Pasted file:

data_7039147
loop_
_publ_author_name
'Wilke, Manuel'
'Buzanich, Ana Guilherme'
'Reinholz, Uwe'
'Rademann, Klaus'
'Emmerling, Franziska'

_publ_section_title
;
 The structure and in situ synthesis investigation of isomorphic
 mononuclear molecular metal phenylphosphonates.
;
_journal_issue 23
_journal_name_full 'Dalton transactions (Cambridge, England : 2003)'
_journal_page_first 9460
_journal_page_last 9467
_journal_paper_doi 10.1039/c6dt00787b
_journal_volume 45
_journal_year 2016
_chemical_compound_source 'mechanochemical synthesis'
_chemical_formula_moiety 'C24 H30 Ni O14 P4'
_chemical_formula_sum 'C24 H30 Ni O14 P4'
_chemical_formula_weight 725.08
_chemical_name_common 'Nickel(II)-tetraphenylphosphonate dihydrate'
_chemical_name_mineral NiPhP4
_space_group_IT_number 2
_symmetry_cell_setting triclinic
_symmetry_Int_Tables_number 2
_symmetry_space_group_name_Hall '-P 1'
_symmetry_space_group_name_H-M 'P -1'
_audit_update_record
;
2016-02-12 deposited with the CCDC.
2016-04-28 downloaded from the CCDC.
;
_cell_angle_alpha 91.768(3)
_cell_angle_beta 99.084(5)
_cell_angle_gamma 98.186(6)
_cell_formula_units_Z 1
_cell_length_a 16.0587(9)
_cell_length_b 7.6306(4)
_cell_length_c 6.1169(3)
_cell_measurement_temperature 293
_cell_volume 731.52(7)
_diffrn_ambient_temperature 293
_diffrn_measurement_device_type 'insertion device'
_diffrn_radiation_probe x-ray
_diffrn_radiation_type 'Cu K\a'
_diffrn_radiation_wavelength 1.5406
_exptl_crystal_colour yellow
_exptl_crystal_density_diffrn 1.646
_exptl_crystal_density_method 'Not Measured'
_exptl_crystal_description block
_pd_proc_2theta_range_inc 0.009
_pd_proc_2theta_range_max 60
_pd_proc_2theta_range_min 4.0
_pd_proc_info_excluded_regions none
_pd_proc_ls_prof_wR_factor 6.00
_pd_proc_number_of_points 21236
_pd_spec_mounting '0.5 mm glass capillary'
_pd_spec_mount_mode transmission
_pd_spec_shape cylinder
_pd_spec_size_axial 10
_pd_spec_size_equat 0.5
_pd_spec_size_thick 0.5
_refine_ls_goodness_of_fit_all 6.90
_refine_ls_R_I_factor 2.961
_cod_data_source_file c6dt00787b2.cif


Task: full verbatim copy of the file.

data_7039147
loop_
_publ_author_name
'Wilke, Manuel'
'Buzanich, Ana Guilherme'
'Reinholz, Uwe'
'Rademann, Klaus'
'Emmerling, Franziska'

_publ_section_title
;
 The structure and in situ synthesis investigation of isomorphic
 mononuclear molecular metal phenylphosphonates.
;
_journal_issue 23
_journal_name_full 'Dalton transactions (Cambridge, England : 2003)'
_journal_page_first 9460
_journal_page_last 9467
_journal_paper_doi 10.1039/c6dt00787b
_journal_volume 45
_journal_year 2016
_chemical_compound_source 'mechanochemical synthesis'
_chemical_formula_moiety 'C24 H30 Ni O14 P4'
_chemical_formula_sum 'C24 H30 Ni O14 P4'
_chemical_formula_weight 725.08
_chemical_name_common 'Nickel(II)-tetraphenylphosphonate dihydrate'
_chemical_name_mineral NiPhP4
_space_group_IT_number 2
_symmetry_cell_setting triclinic
_symmetry_Int_Tables_number 2
_symmetry_space_group_name_Hall '-P 1'
_symmetry_space_group_name_H-M 'P -1'
_audit_update_record
;
2016-02-12 deposited with the CCDC.
2016-04-28 downloaded from the CCDC.
;
_cell_angle_alpha 91.768(3)
_cell_angle_beta 99.084(5)
_cell_angle_gamma 98.186(6)
_cell_formula_units_Z 1
_cell_length_a 16.0587(9)
_cell_length_b 7.6306(4)
_cell_length_c 6.1169(3)
_cell_measurement_temperature 293
_cell_volume 731.52(7)
_diffrn_ambient_temperature 293
_diffrn_measurement_device_type 'insertion device'
_diffrn_radiation_probe x-ray
_diffrn_radiation_type 'Cu K\a'
_diffrn_radiation_wavelength 1.5406
_exptl_crystal_colour yellow
_exptl_crystal_density_diffrn 1.646
_exptl_crystal_density_method 'Not Measured'
_exptl_crystal_description block
_pd_proc_2theta_range_inc 0.009
_pd_proc_2theta_range_max 60
_pd_proc_2theta_range_min 4.0
_pd_proc_info_excluded_regions none
_pd_proc_ls_prof_wR_factor 6.00
_pd_proc_number_of_points 21236
_pd_spec_mounting '0.5 mm glass capillary'
_pd_spec_mount_mode transmission
_pd_spec_shape cylinder
_pd_spec_size_axial 10
_pd_spec_size_equat 0.5
_pd_spec_size_thick 0.5
_refine_ls_goodness_of_fit_all 6.90
_refine_ls_R_I_factor 2.961
_cod_data_source_file c6dt00787b2.cif